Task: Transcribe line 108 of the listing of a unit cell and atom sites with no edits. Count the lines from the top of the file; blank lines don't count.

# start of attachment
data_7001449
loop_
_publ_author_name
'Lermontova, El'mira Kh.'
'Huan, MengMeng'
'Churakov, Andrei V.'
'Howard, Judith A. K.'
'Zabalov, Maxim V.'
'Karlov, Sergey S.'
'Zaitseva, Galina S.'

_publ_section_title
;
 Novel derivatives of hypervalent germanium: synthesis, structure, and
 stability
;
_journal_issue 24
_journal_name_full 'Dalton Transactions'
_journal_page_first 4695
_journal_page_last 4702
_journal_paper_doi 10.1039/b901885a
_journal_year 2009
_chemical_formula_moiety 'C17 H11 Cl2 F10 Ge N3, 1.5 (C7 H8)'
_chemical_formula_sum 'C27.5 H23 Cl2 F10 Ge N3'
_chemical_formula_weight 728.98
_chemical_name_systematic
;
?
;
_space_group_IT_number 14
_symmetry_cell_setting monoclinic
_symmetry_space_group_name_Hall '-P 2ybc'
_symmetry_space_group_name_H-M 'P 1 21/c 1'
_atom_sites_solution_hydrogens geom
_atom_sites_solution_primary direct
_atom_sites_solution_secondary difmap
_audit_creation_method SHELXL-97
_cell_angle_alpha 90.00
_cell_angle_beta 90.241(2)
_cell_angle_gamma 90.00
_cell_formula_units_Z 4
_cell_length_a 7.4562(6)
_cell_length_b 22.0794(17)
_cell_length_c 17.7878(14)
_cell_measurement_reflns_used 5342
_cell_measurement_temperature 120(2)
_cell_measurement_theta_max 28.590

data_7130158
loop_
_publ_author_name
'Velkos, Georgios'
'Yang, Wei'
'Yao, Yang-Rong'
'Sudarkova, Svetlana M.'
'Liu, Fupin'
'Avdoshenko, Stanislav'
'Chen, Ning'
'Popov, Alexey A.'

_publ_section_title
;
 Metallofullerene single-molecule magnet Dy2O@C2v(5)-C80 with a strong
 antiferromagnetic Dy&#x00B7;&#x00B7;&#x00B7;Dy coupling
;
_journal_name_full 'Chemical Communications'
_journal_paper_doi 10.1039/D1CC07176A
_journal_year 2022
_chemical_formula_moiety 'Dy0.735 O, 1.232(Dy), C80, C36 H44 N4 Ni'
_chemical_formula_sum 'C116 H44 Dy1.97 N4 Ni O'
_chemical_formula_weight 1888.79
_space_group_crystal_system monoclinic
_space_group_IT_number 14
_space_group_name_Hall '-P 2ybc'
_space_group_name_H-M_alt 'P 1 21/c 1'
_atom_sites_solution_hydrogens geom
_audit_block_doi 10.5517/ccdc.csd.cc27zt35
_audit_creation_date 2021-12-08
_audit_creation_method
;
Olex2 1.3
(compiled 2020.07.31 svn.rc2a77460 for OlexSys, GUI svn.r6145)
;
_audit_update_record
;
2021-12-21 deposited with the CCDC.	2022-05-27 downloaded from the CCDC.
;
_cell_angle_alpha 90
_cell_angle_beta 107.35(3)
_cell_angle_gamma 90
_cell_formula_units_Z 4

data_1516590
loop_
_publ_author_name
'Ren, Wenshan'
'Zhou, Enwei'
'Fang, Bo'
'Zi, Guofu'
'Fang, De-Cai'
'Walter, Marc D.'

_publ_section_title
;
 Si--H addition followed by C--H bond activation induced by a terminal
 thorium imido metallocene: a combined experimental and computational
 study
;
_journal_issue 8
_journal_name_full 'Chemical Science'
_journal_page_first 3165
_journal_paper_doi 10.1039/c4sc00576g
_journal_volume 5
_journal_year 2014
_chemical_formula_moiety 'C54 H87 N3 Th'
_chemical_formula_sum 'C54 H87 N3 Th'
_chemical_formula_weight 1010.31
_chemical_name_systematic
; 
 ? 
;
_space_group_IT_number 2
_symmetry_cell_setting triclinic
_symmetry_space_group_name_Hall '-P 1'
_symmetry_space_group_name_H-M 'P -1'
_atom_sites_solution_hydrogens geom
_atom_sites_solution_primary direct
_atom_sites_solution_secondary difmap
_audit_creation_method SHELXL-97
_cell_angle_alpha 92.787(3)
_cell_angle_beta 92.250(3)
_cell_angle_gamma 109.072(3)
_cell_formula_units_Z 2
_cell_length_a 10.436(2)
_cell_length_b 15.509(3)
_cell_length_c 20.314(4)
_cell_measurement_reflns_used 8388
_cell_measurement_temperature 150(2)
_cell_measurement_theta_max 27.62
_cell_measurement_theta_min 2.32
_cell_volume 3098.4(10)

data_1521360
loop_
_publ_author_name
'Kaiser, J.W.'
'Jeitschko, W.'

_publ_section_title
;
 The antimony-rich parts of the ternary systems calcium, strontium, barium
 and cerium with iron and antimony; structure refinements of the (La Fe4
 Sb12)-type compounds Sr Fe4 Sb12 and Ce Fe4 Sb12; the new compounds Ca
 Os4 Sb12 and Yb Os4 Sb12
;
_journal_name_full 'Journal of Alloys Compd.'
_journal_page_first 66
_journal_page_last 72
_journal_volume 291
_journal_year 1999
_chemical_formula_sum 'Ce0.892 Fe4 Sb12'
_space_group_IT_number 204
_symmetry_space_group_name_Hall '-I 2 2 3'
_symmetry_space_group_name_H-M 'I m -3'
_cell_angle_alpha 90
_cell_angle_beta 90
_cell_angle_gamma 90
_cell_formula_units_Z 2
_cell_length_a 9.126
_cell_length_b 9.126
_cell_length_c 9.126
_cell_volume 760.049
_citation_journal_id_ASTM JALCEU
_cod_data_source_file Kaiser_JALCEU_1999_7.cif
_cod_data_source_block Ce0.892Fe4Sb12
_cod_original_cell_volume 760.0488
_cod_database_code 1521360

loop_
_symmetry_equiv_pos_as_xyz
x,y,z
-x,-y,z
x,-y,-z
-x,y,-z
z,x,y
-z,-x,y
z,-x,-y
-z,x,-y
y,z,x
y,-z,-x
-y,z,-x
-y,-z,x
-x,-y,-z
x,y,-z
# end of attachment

_journal_volume 5